Lingnan University, 1926
The University by the 1980s was involved in more than fifty international educational programs, ranging from the College of Education's faculty and student exchange agreement with Taiwan National Normal University, to a cooperative project in business education and executive management with the University of Zimbabwe, to the interdisciplinary Australian Studies Center in the College of Liberal Arts. International research and study at Penn State had its roots in a hands-across-the-sea activity started by George Weidman Groff "Daddy" (an undergraduate nickname) Groff, a native of Annville, a devout Christian, and a 1907 graduate in horticulture, journeyed to southern China under the auspices of the Presbyterian Board of Missions soon after he received his degree. He became affiliated with the Canton Christian College, an institution founded and directed by Americans, and established a pioneer curriculum in agricultural education. He also launched a variety of research projects designed to improve the efficiency of Chinese agriculture and alleviate widespread famine in that nation. To support Groff's work, Penn State faculty and students in 1911 organized a Penn-State-in-China program, similar to the missions that at least a score of American colleges had founded or humanitarian purposes in the Far East. Financial contributions came mainly from donations made at Sunday chapel services.
"Daddy" Groff (center, wearing helmet) with students and faculty at Lingman
In 1921, Groff organized and became dean of agriculture at what soon was to become Lingnan University, successor to the Canton Christian College. Sustained by assistance from his alma mater, he carried on a series of investigations involving vegetable plants, citrus crops, and litchi trees. Faculty and students were occasionally exchanged between Lingnan and Penn State, and Groff made plans for a plant exchange program as well. The 1920s constituted a turbulent period in Chinese history, with frequent, violent outbursts of hatred and resentment against foreigners. Yet by all accounts, "Daddy" Groff remained one of the most respected and admired Westerners in all of southern China.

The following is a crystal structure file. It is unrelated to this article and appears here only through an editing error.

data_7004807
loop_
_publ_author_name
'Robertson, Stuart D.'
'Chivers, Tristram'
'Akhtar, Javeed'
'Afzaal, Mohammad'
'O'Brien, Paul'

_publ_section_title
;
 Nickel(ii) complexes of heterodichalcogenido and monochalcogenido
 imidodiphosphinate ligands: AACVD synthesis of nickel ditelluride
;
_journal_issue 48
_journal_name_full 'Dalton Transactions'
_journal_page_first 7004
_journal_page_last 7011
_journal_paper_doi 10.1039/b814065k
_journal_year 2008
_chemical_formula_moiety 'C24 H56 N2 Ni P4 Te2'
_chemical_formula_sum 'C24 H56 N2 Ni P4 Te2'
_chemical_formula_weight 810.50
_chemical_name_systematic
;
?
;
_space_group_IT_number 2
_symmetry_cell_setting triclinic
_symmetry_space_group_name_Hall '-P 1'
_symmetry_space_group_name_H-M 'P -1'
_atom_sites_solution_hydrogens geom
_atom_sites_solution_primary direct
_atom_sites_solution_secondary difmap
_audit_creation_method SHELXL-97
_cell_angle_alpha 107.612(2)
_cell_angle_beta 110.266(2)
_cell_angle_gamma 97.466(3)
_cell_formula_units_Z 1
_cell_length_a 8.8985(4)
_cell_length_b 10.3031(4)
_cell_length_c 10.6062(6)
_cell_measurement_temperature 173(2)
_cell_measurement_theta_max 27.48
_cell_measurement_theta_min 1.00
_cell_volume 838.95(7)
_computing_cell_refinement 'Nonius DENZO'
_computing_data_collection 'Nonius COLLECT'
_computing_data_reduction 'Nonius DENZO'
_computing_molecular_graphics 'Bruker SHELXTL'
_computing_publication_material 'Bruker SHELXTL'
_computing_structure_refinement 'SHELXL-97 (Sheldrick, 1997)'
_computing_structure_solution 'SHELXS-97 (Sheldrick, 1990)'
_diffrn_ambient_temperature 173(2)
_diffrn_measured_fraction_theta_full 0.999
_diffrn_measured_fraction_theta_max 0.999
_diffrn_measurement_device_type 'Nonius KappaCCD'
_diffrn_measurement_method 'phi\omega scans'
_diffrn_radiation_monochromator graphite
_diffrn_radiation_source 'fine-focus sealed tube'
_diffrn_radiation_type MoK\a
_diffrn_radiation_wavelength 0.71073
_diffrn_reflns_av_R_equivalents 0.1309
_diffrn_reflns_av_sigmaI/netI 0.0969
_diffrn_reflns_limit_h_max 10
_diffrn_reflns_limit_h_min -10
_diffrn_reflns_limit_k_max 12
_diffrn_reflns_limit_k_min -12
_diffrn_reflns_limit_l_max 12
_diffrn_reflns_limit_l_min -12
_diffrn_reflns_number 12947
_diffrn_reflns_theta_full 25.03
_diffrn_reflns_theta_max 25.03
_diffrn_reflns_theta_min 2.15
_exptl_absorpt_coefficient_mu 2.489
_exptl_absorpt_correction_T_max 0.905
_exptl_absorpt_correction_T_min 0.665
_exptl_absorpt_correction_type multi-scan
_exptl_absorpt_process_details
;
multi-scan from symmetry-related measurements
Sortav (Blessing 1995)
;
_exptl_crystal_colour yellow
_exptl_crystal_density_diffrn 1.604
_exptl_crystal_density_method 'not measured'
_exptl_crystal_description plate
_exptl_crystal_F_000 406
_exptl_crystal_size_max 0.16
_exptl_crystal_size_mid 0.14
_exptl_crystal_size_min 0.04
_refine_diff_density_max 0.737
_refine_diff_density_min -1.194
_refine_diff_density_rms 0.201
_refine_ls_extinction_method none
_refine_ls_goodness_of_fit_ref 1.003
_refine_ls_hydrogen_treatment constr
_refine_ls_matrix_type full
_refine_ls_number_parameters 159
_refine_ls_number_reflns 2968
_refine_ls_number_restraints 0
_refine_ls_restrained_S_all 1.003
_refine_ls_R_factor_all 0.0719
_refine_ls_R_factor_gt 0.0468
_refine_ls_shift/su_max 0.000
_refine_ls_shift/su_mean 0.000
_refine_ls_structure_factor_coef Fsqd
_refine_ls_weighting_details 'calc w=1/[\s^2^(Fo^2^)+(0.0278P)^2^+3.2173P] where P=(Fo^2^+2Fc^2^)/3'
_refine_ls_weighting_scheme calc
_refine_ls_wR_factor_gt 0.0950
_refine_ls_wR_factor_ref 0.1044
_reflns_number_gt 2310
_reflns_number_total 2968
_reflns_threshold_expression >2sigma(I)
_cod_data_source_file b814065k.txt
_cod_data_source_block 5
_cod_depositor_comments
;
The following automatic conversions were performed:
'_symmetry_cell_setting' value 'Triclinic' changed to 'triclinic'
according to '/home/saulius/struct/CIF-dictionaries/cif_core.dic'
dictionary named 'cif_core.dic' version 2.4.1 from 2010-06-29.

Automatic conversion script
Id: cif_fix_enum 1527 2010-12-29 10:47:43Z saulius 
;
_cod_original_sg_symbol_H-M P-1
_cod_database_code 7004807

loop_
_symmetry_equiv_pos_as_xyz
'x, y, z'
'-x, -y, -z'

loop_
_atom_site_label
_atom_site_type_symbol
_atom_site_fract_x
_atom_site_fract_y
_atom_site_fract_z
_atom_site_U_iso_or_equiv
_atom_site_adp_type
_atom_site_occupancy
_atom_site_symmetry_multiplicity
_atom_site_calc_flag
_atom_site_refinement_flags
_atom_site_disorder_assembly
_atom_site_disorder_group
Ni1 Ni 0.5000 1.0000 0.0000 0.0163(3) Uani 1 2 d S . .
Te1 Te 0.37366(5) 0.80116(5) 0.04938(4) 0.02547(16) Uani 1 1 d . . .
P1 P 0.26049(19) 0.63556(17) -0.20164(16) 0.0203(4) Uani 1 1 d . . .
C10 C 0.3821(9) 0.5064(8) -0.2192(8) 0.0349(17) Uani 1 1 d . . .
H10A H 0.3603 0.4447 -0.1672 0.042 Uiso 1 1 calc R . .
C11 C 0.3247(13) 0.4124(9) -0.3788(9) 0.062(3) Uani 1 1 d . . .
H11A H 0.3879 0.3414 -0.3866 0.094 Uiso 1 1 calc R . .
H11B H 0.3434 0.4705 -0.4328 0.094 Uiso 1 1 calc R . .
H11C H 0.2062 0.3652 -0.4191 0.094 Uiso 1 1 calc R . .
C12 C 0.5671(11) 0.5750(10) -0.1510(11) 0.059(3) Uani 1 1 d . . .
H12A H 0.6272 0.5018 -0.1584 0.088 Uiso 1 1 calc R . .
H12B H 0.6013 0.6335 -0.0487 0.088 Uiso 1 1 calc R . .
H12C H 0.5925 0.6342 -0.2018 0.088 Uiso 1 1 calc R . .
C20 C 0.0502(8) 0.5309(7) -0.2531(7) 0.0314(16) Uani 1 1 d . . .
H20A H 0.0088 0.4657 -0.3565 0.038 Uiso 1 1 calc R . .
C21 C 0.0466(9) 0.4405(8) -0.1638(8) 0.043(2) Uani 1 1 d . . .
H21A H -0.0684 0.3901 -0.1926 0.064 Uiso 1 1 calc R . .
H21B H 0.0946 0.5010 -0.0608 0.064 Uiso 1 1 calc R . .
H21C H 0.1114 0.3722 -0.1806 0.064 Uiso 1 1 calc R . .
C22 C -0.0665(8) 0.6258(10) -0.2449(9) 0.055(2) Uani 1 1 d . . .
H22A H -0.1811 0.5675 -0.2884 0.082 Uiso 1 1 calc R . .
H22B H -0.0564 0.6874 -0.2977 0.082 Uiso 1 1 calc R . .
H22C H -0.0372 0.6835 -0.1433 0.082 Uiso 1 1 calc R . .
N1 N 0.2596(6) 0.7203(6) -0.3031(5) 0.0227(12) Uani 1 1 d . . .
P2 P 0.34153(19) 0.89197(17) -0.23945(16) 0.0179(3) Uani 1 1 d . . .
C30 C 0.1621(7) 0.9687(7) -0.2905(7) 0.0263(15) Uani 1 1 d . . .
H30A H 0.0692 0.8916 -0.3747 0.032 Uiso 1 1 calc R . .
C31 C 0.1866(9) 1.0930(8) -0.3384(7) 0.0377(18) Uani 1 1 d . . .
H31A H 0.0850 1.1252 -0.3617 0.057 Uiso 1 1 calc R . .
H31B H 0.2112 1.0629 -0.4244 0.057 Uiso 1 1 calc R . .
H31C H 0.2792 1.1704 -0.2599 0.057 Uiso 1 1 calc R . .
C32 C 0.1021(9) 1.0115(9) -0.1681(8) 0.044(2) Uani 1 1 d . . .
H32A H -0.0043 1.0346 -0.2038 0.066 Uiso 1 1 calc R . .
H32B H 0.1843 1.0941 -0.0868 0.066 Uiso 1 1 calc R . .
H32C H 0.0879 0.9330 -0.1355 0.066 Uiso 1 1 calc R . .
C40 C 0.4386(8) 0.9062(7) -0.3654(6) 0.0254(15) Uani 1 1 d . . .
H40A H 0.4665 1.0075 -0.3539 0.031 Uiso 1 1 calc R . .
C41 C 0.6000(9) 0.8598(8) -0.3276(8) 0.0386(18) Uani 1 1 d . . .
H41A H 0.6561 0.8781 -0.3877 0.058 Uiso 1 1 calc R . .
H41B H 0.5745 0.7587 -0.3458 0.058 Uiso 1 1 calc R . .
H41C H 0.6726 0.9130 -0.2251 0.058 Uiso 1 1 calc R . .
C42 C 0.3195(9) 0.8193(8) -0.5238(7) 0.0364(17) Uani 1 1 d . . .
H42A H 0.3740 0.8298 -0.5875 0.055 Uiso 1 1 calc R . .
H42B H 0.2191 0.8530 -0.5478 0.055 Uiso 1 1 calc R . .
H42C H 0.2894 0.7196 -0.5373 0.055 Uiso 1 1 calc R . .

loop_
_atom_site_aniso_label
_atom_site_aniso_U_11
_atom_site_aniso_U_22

His health broken and his work threatened by the Japanese invasion, Groff left China in 1941—by which time Penn State students and faculty had donated more than $150,000 to aid his work. Taking up residence in Florida, lie looked to the day lie could return to his adopted land. Groff did go back to China as a United Nations agricultural rehabilitation Officer in 1946-47, and a Penn State-in-China program was briefly resurrected, but the fall of mainland China to the Communists in 1949 put an end to virtually all ties with the West. Groff died in 1954, despairing that his life's work had been in vain.
That work was only a memory when President Nixon visited China in 1972, opening relations between that nation and the United States for the first time in more than two decades. Two years later, University President John Oswald led a delegation of twelve Penn State scholars on a three-week tour of China, including a stop at Sun Yat-sen University (formerly Lingnan). By the end of the decade, Penn State's College of Agriculture had reached an agreement with the South China Agricultural College—a successor to Lingnan's agricultural college—to begin collaborative investigations in poultry genetics, pest control, and several other areas. "Daddy" Groff would have been pleased.
Penn State Lodge, Groff's residence at Lingman
President Oswald and other members of the Penn State delegation listen to their Chinese hosts explain the workings of a petrochemical plant.